Limited Risk

What Is Limited Risk?

The term-limited risk refers to an investment strategy that caps the potential amount of loss an investor can face—usually, the initial amount invested. This means the investor knows how much they could lose in the event market conditions go south.

Investors who employ this strategy do so by purchasing securities that move in opposite directions. This strategy basically provides investors with a form of insurance or protection against possible losses.

Key Takeaways

  • Limited risk is an investment strategy that puts a ceiling on the potential loss an investor can face.
  • The maximum an investor usually stands to lose is the initial investment.
  • Limited risk involves purchasing stocks that move in the opposite direction from each other, or are immune from economic downturns.
  • Buying options is another limited risk strategy.
  • The opposite of limited risk is unlimited risk, which investors who borrow funds or securities are particularly vulnerable to.

How Limited Risk Works

Limited risk refers to placing an investor in situations where they are aware of the maximum level of loss they may be exposed to before they even enter into a position. This type of strategy puts a ceiling on the potential loss, helping protect a portfolio against any volatility in the market. It can be especially attractive when an investor has experienced an extended period of gains and wants to lock in some of those positive returns.

One way to achieve limited risk is to buy stocks that are not as sensitive to economic cycles. Sometimes called defensive stocks, they include companies in the food, utilities, or other industries that sell products that consumers consider necessary. These stocks theoretically hold their value during recessions and other economic downturns, which tend to depress the performance of the stock market as well.

Options Strategies

Another way to limit the risk of an equities investment is to purchase a put option contract on the shares. This approach may sometimes be costly, but it allows an investor to lock in a minimum price at which the shares could always be sold. An investor could also sell a futures contract, promising to sell the stock at a set price at a certain point in the future.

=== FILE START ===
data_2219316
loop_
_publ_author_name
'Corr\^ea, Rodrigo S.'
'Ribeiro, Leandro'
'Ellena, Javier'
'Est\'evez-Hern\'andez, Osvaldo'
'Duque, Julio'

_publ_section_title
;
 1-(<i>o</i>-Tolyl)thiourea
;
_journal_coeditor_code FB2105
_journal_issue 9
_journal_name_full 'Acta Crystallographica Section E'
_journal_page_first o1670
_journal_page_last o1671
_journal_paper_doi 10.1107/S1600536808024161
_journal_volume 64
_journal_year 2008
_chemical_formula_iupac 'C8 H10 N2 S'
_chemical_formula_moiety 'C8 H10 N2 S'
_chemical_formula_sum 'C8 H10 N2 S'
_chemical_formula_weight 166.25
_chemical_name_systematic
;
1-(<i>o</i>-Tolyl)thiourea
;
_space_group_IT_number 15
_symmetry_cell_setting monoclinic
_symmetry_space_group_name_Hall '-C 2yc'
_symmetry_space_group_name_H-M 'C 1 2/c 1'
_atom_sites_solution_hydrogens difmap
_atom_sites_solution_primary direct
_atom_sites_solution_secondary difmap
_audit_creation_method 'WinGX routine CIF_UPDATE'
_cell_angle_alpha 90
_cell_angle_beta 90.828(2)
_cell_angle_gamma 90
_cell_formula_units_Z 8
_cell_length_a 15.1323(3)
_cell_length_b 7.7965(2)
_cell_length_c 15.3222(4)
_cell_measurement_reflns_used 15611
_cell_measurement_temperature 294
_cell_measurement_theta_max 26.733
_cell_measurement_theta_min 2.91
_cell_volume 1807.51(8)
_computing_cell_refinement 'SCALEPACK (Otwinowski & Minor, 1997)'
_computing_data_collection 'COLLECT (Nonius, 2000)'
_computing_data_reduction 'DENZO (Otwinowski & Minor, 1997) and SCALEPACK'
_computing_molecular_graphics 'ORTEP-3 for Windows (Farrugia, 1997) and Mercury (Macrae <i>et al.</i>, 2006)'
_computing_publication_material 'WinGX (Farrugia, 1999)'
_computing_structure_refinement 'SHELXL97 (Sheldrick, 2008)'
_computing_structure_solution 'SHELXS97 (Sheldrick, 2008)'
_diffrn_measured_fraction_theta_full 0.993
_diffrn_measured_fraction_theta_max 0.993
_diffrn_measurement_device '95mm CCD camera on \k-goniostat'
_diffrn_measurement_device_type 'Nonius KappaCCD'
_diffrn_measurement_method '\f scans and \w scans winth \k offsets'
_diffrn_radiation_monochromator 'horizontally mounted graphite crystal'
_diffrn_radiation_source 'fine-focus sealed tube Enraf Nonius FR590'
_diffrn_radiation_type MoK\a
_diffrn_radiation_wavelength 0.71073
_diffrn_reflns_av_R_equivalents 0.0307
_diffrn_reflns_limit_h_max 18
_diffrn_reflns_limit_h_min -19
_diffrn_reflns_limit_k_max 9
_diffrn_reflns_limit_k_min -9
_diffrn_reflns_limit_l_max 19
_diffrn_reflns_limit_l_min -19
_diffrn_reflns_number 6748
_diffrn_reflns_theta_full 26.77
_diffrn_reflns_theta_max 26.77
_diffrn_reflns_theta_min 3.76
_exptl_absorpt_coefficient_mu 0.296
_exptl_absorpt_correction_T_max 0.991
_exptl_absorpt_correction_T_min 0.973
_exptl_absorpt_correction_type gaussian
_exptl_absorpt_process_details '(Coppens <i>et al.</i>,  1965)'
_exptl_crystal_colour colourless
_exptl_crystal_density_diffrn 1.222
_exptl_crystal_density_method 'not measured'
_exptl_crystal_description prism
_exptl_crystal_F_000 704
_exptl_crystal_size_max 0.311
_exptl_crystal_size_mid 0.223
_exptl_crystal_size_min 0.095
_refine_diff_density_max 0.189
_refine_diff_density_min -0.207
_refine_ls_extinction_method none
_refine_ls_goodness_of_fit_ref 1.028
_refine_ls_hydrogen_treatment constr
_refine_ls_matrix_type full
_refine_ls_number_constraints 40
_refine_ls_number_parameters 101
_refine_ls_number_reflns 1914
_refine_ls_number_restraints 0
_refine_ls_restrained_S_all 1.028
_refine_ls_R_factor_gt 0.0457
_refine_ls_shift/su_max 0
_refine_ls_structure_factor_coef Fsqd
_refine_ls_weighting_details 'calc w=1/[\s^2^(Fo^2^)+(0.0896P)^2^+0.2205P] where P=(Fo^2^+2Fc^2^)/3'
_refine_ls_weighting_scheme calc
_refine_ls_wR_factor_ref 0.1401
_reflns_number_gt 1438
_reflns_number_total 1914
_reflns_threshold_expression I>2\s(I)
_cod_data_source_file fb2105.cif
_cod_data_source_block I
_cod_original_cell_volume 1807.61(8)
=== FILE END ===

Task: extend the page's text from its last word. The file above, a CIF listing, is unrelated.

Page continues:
As noted above, an investor who chooses a limited-risk investment is fully aware of the potential amount they could lose. For example, entering into a cash long position in a stock has a limited risk because the investor can lose no more than the initial amount invested. Similarly, buying options contracts (which give you the right, but not the obligation, to purchase an asset at a certain price by a certain date) has limited risk. If the asset's price moves against you, and it makes no sense to exercise the option, only the initial premium you paid to buy the option is lost.

Like all investment strategies, limiting one’s risk requires a little planning. However, the security that this strategy provides could make it well worth the time and effort during a period of declining stock prices.

Example of Limited Risk

Let's say an investor creates an investment portfolio that includes shares of the company Cushy Couches, which manufactures luxury sofas and chairs. Since the furniture industry is a cyclical one, Company Beta will likely sell more couches during boom times than it will when the economy is slow or contracting.

Because of this, Company Beta’s shares will decline in value during slow economic times—something that the investor should be aware of when they invest in the company. The investor will probably want to protect their portfolio from this volatility by purchasing an equal amount of shares (or making a comparable investment) in the Super Foodstuffs Corporation—a leading manufacturer of grocery staples, and a venerable defensive stock. As mentioned above, economic downturns don't necessarily affect the value of such firms—everyone's got to eat, after all—so they'll act as a bulwark, limiting the risk of holding shares of Cushy Couches.

Limited vs. Unlimited Risk

Unlimited risk is the opposite of limited risk. It occurs when the potential for losses is not capped. As the name suggests, there is an infinite, or unlimited, potential for losses on a particular investment.

While investors may lose just the value of their initial investment with limited risk, unlimited risk means they can lose much more than that—whether it's just a small portion, or the entire investment itself.

Since no investment is 100% guaranteed, performance-wise, no investor is completely safe from unlimited risk. But especially vulnerable are traders and investors who buy on margin (that is, via loans from their broker) or who partake in short selling—borrowing a security and selling it on the open market, with the aim to buy it back later for less money. The risk of loss on a short sale is theoretically unlimited since the price of any asset can climb to infinity.

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